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Appendix H: PuTTY authentication plugin protocol

This appendix contains the specification for the protocol spoken over local IPC between PuTTY and an authentication helper plugin.

If you already have an authentication plugin and want to configure PuTTY to use it, see section 4.22.3 for how to do that. This appendix is for people writing new authentication plugins.

H.1 Requirements

The following requirements informed the specification of this protocol.

Automate keyboard-interactive authentication. We're motivated in the first place by the observation that the general SSH userauth method ‘keyboard-interactive’ (defined in [RFC4256]) can be used for many kinds of challenge/response or one-time-password styles of authentication, and in more than one of those, the necessary responses might be obtained from an auxiliary network connection, such as an HTTPS transaction. So it's useful if a user doesn't have to manually copy-type or copy-paste from their web browser into their SSH client, but instead, the process can be automated.

Be able to pass prompts on to the user. On the other hand, some userauth methods can be only partially automated; some of the server's prompts might still require human input. Also, the plugin automating the authentication might need to ask its own questions that are not provided by the SSH server. (For example, ‘please enter the master key that the real response will be generated by hashing’.) So after the plugin intercepts the server's questions, it needs to be able to ask its own questions of the user, which may or may not be the same questions sent by the server.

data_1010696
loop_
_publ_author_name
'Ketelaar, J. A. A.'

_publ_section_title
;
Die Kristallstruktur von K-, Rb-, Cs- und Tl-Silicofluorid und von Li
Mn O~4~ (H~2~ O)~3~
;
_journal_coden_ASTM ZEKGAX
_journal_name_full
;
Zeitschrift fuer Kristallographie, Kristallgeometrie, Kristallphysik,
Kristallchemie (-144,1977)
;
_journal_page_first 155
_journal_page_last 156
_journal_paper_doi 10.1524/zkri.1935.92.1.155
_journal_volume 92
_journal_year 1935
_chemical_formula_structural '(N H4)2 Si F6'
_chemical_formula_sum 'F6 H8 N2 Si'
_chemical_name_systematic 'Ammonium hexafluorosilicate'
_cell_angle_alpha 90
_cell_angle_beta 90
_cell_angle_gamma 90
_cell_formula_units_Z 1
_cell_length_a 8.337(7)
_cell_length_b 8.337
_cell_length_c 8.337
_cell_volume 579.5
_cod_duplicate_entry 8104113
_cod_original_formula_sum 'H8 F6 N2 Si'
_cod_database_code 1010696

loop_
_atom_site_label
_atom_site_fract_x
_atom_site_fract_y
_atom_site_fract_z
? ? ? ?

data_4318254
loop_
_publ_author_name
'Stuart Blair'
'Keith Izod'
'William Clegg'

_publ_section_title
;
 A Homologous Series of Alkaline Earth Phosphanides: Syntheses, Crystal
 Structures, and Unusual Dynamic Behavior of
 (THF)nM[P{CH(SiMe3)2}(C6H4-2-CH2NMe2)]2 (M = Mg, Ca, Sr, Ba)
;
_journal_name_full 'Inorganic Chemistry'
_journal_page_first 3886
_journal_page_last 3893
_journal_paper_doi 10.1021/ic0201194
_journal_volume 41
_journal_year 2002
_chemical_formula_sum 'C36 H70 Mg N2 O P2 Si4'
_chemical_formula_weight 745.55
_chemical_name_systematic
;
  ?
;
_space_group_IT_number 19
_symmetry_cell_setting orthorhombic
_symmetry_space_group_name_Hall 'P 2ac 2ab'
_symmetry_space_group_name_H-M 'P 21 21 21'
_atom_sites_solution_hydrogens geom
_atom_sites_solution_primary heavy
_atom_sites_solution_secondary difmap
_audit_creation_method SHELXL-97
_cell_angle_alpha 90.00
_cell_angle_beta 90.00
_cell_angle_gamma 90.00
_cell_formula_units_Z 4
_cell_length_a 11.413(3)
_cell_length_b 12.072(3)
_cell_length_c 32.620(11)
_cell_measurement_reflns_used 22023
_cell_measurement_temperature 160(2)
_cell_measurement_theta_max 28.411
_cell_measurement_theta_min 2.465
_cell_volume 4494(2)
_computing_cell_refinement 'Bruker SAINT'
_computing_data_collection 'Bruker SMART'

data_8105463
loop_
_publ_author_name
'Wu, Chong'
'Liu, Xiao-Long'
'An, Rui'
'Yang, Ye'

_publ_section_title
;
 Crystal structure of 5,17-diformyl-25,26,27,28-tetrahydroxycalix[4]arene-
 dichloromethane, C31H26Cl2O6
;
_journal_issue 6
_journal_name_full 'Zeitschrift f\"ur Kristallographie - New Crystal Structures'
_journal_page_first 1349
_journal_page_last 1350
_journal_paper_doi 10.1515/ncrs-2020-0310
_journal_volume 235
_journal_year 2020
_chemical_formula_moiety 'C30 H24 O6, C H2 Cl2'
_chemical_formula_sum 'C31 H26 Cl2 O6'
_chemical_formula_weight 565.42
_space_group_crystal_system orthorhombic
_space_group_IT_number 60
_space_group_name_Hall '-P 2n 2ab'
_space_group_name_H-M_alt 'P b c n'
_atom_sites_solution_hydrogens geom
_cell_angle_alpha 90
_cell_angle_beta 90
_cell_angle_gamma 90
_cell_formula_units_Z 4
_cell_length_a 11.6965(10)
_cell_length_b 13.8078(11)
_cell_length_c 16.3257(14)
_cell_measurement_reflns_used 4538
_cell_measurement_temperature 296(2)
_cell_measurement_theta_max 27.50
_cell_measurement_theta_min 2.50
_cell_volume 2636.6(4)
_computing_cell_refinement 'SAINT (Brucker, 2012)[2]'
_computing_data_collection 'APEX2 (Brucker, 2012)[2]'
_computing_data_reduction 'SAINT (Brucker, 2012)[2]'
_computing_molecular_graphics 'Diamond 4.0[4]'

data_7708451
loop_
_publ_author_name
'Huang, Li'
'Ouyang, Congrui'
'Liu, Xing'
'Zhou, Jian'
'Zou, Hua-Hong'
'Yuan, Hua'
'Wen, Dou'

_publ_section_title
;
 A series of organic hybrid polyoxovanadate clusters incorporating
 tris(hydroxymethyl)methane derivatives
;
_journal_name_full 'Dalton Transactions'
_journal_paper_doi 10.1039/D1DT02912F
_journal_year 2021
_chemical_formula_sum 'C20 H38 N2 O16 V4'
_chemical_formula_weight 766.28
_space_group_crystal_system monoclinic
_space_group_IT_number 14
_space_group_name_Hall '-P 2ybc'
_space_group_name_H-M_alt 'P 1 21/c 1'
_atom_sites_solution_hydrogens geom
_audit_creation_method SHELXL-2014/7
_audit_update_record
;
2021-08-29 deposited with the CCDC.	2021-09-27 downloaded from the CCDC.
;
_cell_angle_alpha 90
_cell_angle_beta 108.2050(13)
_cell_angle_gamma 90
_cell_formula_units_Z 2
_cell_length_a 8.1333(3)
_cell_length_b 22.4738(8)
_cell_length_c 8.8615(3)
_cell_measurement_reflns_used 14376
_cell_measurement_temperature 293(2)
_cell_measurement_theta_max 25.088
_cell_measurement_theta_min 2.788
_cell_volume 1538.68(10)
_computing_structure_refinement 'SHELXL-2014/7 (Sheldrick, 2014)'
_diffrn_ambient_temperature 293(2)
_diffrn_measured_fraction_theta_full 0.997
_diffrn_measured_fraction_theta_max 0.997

Allow automatic generation of the username. Sometimes, the authentication method comes with a mechanism for discovering the username to be used in the SSH login. So the plugin has to start up early enough that the client hasn't committed to a username yet.

Future expansion route to other SSH userauth flavours. The initial motivation for this protocol is specific to keyboard-interactive. But other SSH authentication methods exist, and they may also benefit from automation in future. We're making no attempt here to predict what those methods might be or how they might be automated, but we do need to leave a space where they can be slotted in later if necessary.

Minimal information loss. Keyboard-interactive prompts and replies should be passed to and from the plugin in a form as close as possible to the way they look on the wire in SSH itself. Therefore, the protocol resembles SSH in its data formats and marshalling (instead of, for example, translating from SSH binary packet style to another well-known format such as JSON, which would introduce edge cases in character encoding).